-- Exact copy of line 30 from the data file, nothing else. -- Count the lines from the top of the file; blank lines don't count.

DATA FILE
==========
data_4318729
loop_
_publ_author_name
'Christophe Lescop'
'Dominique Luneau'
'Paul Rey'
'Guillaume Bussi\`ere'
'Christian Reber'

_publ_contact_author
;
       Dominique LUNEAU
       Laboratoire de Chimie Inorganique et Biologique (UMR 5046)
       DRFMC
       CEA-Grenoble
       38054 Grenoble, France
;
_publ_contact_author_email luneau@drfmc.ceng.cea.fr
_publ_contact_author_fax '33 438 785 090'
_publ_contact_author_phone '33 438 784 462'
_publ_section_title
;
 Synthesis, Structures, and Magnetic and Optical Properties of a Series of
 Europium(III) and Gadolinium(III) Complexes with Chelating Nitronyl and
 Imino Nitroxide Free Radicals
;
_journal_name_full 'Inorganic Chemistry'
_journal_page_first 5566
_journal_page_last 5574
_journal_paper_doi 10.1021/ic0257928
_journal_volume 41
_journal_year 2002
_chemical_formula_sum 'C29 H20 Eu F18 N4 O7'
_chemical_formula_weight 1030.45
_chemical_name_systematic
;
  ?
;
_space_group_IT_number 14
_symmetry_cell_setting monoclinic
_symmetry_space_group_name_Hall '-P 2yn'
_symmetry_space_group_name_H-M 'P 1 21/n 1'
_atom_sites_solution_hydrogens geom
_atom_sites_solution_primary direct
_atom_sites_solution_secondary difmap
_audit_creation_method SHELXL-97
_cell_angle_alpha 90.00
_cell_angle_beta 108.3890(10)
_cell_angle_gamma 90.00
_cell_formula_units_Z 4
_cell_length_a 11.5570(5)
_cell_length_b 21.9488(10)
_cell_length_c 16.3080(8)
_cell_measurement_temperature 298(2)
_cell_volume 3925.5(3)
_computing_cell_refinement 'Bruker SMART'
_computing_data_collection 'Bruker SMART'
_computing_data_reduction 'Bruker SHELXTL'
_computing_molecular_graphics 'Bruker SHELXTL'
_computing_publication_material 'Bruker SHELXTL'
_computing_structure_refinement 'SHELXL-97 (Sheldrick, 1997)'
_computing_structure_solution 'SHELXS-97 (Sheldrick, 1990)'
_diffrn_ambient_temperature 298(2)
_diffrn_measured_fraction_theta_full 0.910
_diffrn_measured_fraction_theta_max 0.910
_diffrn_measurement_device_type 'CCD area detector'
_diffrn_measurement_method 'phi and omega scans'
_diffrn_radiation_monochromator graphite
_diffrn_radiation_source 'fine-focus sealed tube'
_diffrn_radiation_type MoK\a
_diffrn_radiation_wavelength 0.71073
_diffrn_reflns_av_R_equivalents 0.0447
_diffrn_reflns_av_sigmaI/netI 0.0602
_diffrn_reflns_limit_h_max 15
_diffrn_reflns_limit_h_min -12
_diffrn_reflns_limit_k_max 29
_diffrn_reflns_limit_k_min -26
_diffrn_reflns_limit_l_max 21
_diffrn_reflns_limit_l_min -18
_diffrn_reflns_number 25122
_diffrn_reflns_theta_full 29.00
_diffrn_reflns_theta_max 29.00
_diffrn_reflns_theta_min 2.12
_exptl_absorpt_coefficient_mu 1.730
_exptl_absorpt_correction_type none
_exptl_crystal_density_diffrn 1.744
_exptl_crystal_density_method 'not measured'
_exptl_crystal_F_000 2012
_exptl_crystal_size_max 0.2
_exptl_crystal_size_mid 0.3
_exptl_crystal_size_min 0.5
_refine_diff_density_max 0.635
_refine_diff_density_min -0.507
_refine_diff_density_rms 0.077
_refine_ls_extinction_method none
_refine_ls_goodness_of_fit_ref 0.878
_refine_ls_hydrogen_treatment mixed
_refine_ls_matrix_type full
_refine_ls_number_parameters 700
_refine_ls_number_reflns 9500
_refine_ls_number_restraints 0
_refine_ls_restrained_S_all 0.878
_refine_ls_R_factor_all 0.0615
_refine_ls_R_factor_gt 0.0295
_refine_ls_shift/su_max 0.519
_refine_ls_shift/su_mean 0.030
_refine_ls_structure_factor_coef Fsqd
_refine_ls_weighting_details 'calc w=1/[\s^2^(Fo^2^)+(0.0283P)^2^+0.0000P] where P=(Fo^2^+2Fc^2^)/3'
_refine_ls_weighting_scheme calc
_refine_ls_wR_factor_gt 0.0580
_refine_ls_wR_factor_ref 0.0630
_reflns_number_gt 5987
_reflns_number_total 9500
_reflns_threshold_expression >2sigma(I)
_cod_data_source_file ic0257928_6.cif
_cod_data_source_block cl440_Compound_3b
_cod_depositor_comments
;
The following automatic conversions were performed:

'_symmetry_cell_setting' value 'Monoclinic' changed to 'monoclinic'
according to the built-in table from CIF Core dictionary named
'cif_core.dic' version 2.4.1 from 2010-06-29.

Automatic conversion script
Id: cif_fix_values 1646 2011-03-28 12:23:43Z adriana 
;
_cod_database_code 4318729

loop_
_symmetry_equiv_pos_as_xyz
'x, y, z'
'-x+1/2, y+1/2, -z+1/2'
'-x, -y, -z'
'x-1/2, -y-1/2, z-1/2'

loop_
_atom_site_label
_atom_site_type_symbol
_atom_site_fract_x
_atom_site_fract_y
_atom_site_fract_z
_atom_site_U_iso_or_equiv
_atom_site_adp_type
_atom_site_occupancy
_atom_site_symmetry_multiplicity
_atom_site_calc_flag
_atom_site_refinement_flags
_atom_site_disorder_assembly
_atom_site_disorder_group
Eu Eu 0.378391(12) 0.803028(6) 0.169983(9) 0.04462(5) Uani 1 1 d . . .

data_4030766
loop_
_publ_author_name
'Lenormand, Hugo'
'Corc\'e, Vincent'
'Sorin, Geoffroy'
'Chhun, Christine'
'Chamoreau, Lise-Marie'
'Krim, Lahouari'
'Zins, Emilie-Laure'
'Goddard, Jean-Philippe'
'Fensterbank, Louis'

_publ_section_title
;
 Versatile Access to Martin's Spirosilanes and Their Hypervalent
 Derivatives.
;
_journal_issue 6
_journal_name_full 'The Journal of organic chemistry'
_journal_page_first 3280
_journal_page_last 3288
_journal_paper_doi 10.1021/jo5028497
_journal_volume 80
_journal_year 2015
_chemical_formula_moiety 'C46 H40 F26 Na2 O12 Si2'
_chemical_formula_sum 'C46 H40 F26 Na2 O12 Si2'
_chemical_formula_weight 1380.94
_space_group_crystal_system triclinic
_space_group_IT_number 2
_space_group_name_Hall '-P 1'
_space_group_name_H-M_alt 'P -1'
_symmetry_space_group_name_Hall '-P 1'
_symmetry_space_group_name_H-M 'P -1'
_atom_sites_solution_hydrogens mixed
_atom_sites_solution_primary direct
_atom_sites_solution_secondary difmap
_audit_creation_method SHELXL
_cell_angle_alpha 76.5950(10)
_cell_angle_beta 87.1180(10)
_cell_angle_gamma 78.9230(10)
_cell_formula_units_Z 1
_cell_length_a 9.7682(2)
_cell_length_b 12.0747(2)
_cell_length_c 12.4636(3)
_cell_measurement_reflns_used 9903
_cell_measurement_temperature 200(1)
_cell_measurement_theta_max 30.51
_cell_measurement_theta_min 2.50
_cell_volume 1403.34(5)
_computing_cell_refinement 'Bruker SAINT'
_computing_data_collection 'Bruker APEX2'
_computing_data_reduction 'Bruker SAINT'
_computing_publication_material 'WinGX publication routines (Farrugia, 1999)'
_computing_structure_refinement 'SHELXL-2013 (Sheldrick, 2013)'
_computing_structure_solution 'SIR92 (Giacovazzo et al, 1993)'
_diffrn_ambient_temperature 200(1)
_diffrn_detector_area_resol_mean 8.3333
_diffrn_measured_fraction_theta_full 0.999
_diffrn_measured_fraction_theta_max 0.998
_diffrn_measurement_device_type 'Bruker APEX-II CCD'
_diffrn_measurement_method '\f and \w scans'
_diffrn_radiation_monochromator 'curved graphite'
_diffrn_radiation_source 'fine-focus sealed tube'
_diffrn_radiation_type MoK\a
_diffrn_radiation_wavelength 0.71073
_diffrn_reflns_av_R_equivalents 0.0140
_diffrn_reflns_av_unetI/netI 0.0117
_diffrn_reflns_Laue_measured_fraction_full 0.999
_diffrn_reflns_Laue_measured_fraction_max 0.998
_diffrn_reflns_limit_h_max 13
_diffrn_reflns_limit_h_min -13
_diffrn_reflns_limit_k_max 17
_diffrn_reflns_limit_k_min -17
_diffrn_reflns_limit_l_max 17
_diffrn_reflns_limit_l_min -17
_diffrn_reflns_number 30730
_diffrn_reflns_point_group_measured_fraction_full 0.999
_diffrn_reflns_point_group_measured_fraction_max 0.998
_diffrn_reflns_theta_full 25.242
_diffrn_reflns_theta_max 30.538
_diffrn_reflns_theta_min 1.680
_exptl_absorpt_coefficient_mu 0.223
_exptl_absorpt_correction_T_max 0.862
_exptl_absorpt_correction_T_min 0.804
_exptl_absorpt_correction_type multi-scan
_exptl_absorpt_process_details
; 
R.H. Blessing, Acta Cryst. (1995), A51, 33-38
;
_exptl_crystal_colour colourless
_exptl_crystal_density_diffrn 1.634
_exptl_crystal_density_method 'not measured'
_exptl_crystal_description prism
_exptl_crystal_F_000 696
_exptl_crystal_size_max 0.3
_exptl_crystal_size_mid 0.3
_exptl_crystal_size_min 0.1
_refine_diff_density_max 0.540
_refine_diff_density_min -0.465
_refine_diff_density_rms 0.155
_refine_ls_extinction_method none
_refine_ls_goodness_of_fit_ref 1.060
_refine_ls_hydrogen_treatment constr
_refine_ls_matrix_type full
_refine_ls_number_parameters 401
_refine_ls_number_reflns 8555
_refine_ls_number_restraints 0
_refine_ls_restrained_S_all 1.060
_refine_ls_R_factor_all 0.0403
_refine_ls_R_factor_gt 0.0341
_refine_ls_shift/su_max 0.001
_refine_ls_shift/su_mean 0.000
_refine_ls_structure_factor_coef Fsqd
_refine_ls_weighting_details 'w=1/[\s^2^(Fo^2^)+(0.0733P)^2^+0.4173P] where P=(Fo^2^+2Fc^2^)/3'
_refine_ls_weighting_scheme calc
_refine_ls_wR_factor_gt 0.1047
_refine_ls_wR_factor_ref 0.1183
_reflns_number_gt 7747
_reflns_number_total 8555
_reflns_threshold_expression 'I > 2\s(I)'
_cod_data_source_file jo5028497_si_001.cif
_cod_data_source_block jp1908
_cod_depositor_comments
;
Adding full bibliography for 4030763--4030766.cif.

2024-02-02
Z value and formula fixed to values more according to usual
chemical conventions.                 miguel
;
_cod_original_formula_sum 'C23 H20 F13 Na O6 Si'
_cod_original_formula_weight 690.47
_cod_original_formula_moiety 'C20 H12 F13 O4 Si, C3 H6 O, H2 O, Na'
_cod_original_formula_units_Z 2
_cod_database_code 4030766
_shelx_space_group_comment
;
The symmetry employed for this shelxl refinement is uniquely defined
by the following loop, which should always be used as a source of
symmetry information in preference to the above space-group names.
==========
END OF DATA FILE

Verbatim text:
_journal_volume 41